Aren’t we always looking for ways to relate to other subjects? This project is perfect to connect with your music program at school.
Materials you will need:
- plastic Easter eggs (one per child)
- plastic spoons (2 per child)
- bean, rice or plastic beads for the inside to create the noise
- masking tape
- Elmer’s Art Paste
- bowl, water, whisk (to mix the paper mache paste)
- paper towels
- decorative washi tape
- make connections between music and art
- learn about maracas and shakers (I created a PPT about maracas & rattles, some of the information was taken from other free sites about maracas) [embeddoc url=”https://www.artisbasic.com/wp-content/uploads/2015/01/rattles-and-maracas1.ppt” download=”all” viewer=”microsoft”]
- develop fine motor control while assembling the maraca and applying paper mache
- demonstrate understanding of the process of using paper mache
- personal expression while designing the maraca
1. I first saw this idea for the maraca structure here at Dana Made It. I decided to take it a step further by adding paper mache and paint. Day One: Open the Easter egg and put in a handful of beans, rice or beads. Tape the egg shut securely with masking tape. Place two spoons on the edges of the Easter egg and tape together firmly with masking tape. Wrap tape around the spoons for the handle. Most of my students were able to successfully complete these steps. Some of the students needed help to position the spoons or reinforce the maraca with extra tape. After the kids left, I realized that they would need a name tag attached with wire, otherwise their name would be covered up with the paper mache. I attached the wire name tags myself.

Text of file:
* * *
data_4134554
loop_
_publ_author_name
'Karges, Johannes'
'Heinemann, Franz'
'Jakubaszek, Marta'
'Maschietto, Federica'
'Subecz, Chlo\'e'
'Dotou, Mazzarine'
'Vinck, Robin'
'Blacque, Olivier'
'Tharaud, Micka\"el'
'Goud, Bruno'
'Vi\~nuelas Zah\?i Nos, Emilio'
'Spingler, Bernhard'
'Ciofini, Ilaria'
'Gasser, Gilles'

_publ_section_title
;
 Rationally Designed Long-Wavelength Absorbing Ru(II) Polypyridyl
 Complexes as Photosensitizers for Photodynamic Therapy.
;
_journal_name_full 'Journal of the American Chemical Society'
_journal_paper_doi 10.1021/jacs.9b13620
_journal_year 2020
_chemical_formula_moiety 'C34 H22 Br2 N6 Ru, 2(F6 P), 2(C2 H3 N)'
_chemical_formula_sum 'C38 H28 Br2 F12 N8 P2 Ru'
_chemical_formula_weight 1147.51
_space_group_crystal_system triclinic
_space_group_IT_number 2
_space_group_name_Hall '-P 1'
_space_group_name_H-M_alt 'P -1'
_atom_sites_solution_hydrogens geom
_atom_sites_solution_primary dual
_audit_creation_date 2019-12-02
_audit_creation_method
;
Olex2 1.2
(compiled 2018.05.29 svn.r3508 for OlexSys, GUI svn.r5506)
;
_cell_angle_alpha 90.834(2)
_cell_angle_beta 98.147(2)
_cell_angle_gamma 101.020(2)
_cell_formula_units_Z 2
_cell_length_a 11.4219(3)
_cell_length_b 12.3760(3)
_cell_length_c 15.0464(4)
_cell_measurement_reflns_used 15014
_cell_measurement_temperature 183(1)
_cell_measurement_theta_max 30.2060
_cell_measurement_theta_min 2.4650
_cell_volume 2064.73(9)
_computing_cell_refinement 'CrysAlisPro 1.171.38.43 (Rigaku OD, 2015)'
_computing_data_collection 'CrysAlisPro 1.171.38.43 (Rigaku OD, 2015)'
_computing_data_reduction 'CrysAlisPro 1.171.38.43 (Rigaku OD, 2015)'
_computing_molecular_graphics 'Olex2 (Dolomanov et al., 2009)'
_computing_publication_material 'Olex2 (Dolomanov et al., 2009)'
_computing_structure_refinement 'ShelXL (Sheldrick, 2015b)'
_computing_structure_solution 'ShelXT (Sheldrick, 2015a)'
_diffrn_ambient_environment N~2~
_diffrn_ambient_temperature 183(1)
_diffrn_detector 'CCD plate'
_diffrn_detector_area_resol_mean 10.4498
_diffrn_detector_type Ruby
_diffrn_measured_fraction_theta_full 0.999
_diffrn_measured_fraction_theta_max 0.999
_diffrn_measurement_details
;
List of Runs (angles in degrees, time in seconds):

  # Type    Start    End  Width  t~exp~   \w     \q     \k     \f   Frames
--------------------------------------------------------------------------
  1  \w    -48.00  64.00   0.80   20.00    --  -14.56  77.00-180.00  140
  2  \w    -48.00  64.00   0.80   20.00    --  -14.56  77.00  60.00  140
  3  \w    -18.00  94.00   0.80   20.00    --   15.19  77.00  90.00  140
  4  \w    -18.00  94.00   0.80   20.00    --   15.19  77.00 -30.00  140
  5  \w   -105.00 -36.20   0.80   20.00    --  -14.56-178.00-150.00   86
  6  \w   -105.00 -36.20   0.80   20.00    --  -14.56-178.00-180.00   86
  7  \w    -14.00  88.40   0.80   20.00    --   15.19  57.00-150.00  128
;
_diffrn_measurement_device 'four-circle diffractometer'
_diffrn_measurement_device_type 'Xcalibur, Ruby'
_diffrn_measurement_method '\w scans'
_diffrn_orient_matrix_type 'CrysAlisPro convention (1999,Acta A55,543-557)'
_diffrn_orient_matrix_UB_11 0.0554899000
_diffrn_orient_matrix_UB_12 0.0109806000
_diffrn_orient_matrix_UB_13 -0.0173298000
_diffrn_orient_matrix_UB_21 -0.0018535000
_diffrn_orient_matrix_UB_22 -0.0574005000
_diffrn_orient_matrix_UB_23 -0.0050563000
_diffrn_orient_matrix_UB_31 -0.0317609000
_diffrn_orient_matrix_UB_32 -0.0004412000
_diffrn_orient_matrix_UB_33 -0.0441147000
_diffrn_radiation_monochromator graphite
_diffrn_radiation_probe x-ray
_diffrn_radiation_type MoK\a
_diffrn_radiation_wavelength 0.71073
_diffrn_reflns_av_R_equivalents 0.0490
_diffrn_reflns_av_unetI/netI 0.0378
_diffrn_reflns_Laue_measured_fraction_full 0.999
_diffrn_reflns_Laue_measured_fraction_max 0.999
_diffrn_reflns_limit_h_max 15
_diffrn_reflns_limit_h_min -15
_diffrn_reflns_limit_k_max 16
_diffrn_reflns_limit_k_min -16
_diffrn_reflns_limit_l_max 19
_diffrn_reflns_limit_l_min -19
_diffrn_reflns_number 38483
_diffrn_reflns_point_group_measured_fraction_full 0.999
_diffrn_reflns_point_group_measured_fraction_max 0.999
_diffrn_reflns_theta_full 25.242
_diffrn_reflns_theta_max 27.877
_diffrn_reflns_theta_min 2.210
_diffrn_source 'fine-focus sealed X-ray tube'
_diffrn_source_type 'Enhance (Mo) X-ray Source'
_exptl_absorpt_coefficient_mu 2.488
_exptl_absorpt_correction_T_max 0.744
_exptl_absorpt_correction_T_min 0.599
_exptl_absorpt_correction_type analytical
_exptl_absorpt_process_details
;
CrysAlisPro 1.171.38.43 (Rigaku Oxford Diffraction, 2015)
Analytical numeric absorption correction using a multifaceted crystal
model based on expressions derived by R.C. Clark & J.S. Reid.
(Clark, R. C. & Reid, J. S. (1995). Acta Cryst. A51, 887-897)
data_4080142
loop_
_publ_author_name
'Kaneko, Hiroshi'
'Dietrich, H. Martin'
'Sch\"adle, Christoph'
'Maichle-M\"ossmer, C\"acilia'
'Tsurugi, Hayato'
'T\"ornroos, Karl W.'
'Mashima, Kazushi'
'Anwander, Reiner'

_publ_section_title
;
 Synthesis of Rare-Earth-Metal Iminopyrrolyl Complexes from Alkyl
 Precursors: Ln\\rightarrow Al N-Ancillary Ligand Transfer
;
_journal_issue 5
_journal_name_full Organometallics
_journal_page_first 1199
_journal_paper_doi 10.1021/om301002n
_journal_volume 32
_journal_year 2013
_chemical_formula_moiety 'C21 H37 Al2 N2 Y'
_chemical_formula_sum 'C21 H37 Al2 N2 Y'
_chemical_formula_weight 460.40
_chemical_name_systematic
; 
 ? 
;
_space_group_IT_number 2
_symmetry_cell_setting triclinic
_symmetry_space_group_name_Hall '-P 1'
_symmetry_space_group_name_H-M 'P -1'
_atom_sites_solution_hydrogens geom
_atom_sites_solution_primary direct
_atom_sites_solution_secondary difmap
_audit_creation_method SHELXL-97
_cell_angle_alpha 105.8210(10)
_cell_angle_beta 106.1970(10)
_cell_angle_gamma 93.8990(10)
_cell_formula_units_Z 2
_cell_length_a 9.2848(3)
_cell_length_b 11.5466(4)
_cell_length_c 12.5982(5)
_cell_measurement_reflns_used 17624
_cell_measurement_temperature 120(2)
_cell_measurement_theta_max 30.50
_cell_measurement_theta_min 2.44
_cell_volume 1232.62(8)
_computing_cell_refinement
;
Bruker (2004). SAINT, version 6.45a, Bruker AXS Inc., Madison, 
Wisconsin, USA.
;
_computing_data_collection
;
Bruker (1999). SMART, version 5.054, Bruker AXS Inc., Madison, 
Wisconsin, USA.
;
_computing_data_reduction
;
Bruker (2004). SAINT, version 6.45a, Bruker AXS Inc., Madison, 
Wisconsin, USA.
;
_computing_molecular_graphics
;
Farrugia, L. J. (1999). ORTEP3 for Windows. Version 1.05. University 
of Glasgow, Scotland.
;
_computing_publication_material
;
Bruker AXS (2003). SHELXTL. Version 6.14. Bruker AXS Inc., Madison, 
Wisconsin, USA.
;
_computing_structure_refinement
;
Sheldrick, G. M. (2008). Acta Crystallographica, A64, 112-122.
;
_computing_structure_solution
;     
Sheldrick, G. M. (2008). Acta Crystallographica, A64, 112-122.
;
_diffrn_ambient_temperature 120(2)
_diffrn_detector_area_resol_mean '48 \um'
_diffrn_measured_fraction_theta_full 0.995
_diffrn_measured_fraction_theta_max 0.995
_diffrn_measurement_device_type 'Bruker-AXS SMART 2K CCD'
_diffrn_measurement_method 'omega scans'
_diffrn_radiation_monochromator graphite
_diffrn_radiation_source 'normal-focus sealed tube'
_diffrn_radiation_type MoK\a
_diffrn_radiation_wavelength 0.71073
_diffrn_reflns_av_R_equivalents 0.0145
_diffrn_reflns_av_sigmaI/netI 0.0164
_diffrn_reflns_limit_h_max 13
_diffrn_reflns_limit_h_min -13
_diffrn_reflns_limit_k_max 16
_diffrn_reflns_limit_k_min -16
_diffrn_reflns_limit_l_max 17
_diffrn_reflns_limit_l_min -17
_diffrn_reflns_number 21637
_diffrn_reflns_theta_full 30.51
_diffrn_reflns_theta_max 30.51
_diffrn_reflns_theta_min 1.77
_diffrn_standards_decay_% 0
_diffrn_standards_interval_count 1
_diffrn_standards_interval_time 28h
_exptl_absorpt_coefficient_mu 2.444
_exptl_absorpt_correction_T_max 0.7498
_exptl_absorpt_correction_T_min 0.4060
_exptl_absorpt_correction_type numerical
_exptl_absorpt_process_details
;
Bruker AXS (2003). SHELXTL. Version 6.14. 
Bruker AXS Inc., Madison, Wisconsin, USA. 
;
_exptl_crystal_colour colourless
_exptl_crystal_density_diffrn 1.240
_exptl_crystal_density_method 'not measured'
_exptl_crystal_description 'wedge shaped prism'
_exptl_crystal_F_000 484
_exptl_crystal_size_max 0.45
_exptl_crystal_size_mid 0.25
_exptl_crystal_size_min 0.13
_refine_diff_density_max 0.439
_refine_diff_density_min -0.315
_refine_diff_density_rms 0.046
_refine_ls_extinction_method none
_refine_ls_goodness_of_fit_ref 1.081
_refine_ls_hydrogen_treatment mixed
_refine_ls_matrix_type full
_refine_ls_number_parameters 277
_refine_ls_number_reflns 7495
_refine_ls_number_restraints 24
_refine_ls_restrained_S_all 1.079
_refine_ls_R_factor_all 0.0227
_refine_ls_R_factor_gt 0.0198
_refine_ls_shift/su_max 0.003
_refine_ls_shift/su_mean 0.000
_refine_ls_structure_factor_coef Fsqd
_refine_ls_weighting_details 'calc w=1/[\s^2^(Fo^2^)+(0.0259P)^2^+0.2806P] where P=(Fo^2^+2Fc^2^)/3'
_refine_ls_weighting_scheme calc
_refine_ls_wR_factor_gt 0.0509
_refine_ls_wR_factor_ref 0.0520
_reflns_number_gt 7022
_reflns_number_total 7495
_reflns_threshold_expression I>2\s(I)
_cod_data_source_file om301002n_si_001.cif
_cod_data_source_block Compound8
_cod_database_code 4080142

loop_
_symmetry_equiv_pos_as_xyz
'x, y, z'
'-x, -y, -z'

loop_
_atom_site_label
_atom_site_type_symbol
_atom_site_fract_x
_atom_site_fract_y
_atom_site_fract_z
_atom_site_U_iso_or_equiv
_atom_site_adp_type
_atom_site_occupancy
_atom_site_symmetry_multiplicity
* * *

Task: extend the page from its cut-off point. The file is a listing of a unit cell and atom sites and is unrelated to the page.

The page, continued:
2. Day Two: Prepare by ripping up small pieces of soft, white paper towels. Mix the paper mache paste the day before and allow the paste to “set.” Leaving it overnight will allow the lumps to dissolve more. Dip the paper towels in the Elmer’s Art Paste and wrap it all around the maraca. If the maraca gets too goopy, use dry paper towels on top. Here I have maracas on top of the drying rack to dry. These became a bit lumpy, but I bet first or second graders would have no problem making these.
3. Day Three: After the maracas are dry (ours took two days to dry completely) you can decorate them with decorative art tapes, acrylic paint, glitter paint or paint markers.
4. Shake, sing and dance with the maracas! I gave ours to the music teacher and they are using them in music class.